Review by Ian Keogh
Like many other American comic professionals of his generation, Sam Glanzman saw action during World War II. Joe Kubert’s experiences surely informed the Sgt Rock material he edited and drew, while Jack Kirby produced a hyper-exaggerated version of his service in The Losers. More than either, though, Glanzman relived his naval years throughout his career. A series of short strips in 1970s war anthologies related some of his experiences on the U.S.S. Stevens, and the broad catholic church of Marvel’s 1980s graphic novel line found room for Glanzman to explore his naval career more extensively. It also enabled him to take a linear view rather than the anecdotes of his short stories. Glanzman made a few illustrated notes, some included here, but didn’t keep a war diary, his recollections prompted by obtaining a microfiche copy of the ship’s wartime record and destinations. He signed up at eighteen, and after six weeks of training, at his own request he was assigned to the destroyer in early 1943.
Glanzman is an artist much appreciated by other artists, yet little known beyond a selective audience, and his dedication to presenting the best possible version of his wartime experiences is apparent on every page. The complex internal fixtures and fittings of the U.S.S. Stevens are meticulously reproduced, sometimes as annotated diagrams, and there are lovingly remembered portrayals of old comrades. For all that, the pages are difficult to look at because Glanzman’s not great at spatial definition. A different approach to inking, greater use of shading, or employing the colour better to do the job might have helped, but on page after page it’s difficult to distinguish foreground from background. When that’s not an issue there are some spectacular pages, the ship trying to refuel in a typhoon for one.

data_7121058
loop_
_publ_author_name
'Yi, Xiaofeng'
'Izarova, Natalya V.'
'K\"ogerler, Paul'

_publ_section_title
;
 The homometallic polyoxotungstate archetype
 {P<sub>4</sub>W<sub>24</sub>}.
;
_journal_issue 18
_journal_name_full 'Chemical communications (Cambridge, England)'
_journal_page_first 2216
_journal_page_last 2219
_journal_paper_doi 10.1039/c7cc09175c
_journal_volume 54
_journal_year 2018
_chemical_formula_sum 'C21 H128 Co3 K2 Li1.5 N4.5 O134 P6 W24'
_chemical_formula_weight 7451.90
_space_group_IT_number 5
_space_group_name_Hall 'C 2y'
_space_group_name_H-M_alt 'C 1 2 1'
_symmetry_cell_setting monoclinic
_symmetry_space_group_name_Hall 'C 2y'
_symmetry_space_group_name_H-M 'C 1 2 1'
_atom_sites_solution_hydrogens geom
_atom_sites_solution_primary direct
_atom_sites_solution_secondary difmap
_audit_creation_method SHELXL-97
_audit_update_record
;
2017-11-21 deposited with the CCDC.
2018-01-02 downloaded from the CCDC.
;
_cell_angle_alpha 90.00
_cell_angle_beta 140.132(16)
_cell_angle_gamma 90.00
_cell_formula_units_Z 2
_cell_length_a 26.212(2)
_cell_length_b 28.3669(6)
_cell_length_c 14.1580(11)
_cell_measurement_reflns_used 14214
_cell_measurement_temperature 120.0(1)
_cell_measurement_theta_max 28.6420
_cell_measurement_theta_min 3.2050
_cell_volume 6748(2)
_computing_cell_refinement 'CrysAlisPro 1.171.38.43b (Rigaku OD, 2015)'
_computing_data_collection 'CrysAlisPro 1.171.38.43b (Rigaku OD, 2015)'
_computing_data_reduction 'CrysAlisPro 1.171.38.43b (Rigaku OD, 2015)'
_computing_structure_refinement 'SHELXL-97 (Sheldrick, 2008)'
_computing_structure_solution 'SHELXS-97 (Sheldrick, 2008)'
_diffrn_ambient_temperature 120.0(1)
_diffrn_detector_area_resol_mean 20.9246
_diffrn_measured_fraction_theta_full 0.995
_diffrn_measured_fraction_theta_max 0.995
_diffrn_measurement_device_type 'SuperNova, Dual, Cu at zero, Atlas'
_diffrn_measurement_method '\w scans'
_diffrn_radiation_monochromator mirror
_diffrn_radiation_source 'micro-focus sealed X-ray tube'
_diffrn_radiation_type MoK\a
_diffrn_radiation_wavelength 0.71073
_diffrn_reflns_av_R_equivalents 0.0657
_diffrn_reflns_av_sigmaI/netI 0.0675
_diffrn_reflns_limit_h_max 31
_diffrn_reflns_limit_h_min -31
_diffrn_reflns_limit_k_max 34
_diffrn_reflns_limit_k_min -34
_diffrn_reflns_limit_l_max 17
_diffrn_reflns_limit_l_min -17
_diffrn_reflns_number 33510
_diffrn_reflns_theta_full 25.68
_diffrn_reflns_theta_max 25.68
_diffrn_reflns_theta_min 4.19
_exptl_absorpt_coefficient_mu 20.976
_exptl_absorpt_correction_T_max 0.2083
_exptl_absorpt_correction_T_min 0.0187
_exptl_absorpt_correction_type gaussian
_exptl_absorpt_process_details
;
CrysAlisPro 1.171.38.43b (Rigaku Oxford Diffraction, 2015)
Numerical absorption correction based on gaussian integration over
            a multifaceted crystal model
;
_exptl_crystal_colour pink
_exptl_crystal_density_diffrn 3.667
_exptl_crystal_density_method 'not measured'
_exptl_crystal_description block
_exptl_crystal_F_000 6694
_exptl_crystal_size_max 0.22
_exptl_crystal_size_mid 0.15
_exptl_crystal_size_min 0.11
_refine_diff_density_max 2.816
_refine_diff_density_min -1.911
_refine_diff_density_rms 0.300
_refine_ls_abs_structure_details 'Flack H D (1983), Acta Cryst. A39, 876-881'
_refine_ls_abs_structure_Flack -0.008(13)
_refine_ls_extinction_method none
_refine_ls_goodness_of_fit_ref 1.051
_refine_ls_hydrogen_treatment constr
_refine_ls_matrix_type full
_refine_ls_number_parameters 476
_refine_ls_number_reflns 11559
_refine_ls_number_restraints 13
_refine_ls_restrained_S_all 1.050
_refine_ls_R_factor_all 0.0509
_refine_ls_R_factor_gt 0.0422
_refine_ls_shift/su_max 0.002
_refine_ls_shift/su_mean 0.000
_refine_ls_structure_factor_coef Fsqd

In the four page contributions to DC’s war comics Glanzman’s recollections were generally about those he served with, pithy anecdotes, sometimes tragic, but A Sailor’s Story sticks almost exclusively to his own recollections, as if writing the war diary he never kept at the time. He’s modest and matter of fact in extensively recording what day to day life onboard a wartime destroyer was like, starting with a crash course in the terminology, but there’s little variation. Actual engagements such as shelling assignments are covered in a single panel, followed by much more about routine duties, which is no doubt what life on board was like. An occasional amusing diversion, such as the lengths required to take a drink of beer, punctuates the daily grind. Toward the end Glanzman notes that all combat is violent, and death is horrifying, so he’s omitted all such tales. Not glorifying horror is a decision that has to be respected, but the result is that without an interest in the workings of a ship this doesn’t make for compulsive reading. It’s only in the home stretch that an anecdote extends beyond a few panels in the telling. A Sailor’s Story would be better for less routine and more such tales.